Wednesday May 11, 2022 11:16 am PDT by
It's been over 200 days since Apple debuted its redesigned MacBook Pro lineup. Offered in 14-inch and 16-inch display sizes, the new-look MacBooks wowed Apple fans and creative pros alike with their powerful custom Apple silicon, mini-LED screen, and multiple connectivity options. But there are still some things you can't do with a MacBook Pro. Here are five features some Mac users are still...
apple mac ipad watch trade in

Apple Launches Limited-Time Bonus Trade-In Credit for iPhone, iPad, Mac, and Apple Watch in Many Countries

Wednesday May 11, 2022 5:14 am PDT by
Apple has launched a special limited-time offer for iPhone, Apple Watch, Mac, and iPad trade-in that offers customers additional credit when trading in their only device for a new one. The offer is being run in several countries including the US, UK, Germany, Spain, Italy, South Korea, Japan, Taiwan, China, India, and France. In the UK, Apple is offering up to £50 of extra trade-in credit...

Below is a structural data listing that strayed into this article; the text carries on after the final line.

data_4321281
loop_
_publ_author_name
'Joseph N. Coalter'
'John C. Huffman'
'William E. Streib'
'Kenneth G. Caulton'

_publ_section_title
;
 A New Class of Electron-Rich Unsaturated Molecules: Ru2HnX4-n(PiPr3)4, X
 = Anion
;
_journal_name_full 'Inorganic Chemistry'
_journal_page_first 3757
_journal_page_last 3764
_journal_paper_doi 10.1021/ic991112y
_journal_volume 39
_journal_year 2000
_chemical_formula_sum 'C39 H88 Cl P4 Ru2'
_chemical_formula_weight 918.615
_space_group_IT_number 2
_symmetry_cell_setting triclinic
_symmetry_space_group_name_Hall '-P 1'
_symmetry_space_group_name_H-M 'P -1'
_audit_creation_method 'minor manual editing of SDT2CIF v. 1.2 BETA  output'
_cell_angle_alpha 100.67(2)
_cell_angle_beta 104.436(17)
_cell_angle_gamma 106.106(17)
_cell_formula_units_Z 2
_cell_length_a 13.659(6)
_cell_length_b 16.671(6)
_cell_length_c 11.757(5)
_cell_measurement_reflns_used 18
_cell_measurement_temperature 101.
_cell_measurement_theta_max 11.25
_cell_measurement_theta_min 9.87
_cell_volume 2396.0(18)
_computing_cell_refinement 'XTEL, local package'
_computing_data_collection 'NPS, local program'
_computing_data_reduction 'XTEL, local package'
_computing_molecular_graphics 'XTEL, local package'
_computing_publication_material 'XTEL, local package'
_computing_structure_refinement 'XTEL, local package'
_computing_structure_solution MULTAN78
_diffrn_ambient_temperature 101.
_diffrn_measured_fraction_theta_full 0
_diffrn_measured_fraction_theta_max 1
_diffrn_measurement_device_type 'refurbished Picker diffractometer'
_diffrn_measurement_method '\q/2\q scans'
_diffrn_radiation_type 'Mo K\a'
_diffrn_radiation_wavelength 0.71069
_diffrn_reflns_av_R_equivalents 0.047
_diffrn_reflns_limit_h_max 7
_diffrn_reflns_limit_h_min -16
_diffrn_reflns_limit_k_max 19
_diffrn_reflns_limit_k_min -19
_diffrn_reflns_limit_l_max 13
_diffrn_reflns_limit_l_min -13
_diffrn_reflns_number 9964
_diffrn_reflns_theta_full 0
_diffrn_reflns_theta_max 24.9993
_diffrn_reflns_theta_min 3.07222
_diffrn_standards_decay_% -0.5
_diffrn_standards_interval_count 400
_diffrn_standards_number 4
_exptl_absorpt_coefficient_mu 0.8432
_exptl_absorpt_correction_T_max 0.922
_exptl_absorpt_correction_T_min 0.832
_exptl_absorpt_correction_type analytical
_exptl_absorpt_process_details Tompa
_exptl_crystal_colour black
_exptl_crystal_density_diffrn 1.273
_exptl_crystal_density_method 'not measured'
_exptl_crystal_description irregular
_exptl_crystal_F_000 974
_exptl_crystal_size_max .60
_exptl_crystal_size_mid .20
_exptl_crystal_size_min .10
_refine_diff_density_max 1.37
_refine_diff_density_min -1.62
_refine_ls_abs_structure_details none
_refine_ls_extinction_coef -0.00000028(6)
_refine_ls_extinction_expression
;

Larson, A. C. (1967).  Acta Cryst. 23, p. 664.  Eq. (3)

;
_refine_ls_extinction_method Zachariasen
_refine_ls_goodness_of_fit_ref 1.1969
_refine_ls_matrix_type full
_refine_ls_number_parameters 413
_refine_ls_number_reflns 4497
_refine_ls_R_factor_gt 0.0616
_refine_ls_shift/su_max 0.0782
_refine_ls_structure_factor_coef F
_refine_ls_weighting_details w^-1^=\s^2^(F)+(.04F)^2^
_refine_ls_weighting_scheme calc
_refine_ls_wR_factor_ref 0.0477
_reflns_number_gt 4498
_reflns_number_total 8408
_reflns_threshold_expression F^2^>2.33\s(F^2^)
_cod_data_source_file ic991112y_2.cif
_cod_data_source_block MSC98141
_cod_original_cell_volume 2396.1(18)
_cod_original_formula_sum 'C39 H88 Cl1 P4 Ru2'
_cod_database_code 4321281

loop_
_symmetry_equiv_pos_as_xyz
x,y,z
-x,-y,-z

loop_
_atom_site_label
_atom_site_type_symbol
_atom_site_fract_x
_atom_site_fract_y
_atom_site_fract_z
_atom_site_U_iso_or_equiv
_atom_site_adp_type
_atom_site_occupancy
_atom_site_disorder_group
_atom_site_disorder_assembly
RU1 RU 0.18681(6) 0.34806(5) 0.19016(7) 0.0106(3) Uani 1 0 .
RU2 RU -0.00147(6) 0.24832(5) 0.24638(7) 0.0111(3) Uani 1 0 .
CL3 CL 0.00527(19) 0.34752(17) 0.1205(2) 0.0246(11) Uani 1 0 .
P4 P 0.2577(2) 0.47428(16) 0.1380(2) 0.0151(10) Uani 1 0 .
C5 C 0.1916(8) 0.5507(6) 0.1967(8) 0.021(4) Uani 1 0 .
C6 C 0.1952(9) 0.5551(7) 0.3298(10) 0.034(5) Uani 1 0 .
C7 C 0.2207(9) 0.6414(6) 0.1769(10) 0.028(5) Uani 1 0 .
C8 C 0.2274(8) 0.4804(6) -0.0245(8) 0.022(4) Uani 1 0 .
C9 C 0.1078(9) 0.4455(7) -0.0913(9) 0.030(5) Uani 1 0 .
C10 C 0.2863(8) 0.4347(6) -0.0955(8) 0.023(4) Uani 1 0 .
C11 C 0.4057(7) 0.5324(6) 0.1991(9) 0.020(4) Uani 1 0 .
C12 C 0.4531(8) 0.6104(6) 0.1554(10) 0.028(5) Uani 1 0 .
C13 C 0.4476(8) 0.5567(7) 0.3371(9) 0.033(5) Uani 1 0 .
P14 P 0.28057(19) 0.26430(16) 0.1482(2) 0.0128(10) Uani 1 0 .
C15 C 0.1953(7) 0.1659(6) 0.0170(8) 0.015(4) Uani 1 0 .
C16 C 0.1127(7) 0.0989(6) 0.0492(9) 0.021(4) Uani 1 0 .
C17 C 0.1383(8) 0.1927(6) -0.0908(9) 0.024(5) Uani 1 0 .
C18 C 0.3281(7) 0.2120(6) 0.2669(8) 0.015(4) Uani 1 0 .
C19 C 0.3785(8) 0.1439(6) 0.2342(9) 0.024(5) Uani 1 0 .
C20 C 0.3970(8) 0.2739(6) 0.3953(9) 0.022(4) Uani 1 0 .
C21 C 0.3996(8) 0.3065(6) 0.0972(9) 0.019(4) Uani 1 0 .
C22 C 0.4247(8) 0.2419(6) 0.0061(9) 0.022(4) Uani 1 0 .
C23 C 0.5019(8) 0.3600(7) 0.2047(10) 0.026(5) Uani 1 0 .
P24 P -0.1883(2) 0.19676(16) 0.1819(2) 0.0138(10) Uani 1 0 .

airpodsprodesign

Kuo: AirPods, MagSafe Battery Pack, and Other Apple Accessories Also to Switch to USB-C in Future

Sunday May 15, 2022 5:59 am PDT by
Earlier this week, well-known Apple analyst Ming-Chi Kuo claimed that Apple plans to release at least one iPhone 15 model with a USB-C port in 2023. Now, in a follow-up tweet, he has claimed that accessories like AirPods, the MagSafe Battery Pack, and the Magic Keyboard/Mouse/Trackpad trio would also switch to USB-C in the "foreseeable future." Both the iPhone and all of the aforementioned...